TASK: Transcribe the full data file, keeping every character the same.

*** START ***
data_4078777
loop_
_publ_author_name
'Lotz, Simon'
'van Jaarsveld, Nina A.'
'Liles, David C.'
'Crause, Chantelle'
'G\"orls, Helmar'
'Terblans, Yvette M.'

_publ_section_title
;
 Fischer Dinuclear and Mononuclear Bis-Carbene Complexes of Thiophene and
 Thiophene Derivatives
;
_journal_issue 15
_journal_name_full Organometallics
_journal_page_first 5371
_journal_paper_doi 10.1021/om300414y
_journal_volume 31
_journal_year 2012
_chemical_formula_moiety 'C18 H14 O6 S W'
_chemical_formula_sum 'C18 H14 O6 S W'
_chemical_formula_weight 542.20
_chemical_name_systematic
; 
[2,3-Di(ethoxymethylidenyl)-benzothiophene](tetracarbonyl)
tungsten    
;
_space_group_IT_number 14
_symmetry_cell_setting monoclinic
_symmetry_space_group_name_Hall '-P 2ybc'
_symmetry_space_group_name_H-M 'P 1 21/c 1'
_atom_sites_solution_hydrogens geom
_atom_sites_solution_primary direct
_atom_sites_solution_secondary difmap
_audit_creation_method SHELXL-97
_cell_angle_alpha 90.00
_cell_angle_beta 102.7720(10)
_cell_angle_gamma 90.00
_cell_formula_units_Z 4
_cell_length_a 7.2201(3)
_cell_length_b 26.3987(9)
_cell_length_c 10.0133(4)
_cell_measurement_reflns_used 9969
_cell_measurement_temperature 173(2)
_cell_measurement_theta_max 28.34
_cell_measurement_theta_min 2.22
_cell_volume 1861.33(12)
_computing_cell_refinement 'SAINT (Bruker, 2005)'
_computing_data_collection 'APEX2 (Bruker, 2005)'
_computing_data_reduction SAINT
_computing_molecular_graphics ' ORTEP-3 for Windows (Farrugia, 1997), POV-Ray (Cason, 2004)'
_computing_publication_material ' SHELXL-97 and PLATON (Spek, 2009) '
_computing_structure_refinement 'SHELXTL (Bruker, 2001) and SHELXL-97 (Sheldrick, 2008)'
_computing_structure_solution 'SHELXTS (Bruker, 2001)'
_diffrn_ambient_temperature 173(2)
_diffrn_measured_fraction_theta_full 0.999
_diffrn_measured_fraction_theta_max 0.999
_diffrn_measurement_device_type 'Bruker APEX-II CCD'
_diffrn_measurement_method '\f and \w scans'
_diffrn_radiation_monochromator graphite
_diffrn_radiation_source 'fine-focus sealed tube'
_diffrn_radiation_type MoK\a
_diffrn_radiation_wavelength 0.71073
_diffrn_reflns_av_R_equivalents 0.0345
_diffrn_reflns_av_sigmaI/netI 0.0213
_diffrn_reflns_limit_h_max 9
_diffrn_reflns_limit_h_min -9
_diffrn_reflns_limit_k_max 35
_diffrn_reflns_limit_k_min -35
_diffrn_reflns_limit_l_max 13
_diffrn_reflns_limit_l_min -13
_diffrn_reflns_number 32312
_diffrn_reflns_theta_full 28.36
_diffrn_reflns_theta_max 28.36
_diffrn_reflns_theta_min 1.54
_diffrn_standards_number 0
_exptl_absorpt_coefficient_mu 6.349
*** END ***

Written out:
data_4078777
loop_
_publ_author_name
'Lotz, Simon'
'van Jaarsveld, Nina A.'
'Liles, David C.'
'Crause, Chantelle'
'G\"orls, Helmar'
'Terblans, Yvette M.'

_publ_section_title
;
 Fischer Dinuclear and Mononuclear Bis-Carbene Complexes of Thiophene and
 Thiophene Derivatives
;
_journal_issue 15
_journal_name_full Organometallics
_journal_page_first 5371
_journal_paper_doi 10.1021/om300414y
_journal_volume 31
_journal_year 2012
_chemical_formula_moiety 'C18 H14 O6 S W'
_chemical_formula_sum 'C18 H14 O6 S W'
_chemical_formula_weight 542.20
_chemical_name_systematic
; 
[2,3-Di(ethoxymethylidenyl)-benzothiophene](tetracarbonyl)
tungsten    
;
_space_group_IT_number 14
_symmetry_cell_setting monoclinic
_symmetry_space_group_name_Hall '-P 2ybc'
_symmetry_space_group_name_H-M 'P 1 21/c 1'
_atom_sites_solution_hydrogens geom
_atom_sites_solution_primary direct
_atom_sites_solution_secondary difmap
_audit_creation_method SHELXL-97
_cell_angle_alpha 90.00
_cell_angle_beta 102.7720(10)
_cell_angle_gamma 90.00
_cell_formula_units_Z 4
_cell_length_a 7.2201(3)
_cell_length_b 26.3987(9)
_cell_length_c 10.0133(4)
_cell_measurement_reflns_used 9969
_cell_measurement_temperature 173(2)
_cell_measurement_theta_max 28.34
_cell_measurement_theta_min 2.22
_cell_volume 1861.33(12)
_computing_cell_refinement 'SAINT (Bruker, 2005)'
_computing_data_collection 'APEX2 (Bruker, 2005)'
_computing_data_reduction SAINT
_computing_molecular_graphics ' ORTEP-3 for Windows (Farrugia, 1997), POV-Ray (Cason, 2004)'
_computing_publication_material ' SHELXL-97 and PLATON (Spek, 2009) '
_computing_structure_refinement 'SHELXTL (Bruker, 2001) and SHELXL-97 (Sheldrick, 2008)'
_computing_structure_solution 'SHELXTS (Bruker, 2001)'
_diffrn_ambient_temperature 173(2)
_diffrn_measured_fraction_theta_full 0.999
_diffrn_measured_fraction_theta_max 0.999
_diffrn_measurement_device_type 'Bruker APEX-II CCD'
_diffrn_measurement_method '\f and \w scans'
_diffrn_radiation_monochromator graphite
_diffrn_radiation_source 'fine-focus sealed tube'
_diffrn_radiation_type MoK\a
_diffrn_radiation_wavelength 0.71073
_diffrn_reflns_av_R_equivalents 0.0345
_diffrn_reflns_av_sigmaI/netI 0.0213
_diffrn_reflns_limit_h_max 9
_diffrn_reflns_limit_h_min -9
_diffrn_reflns_limit_k_max 35
_diffrn_reflns_limit_k_min -35
_diffrn_reflns_limit_l_max 13
_diffrn_reflns_limit_l_min -13
_diffrn_reflns_number 32312
_diffrn_reflns_theta_full 28.36
_diffrn_reflns_theta_max 28.36
_diffrn_reflns_theta_min 1.54
_diffrn_standards_number 0
_exptl_absorpt_coefficient_mu 6.349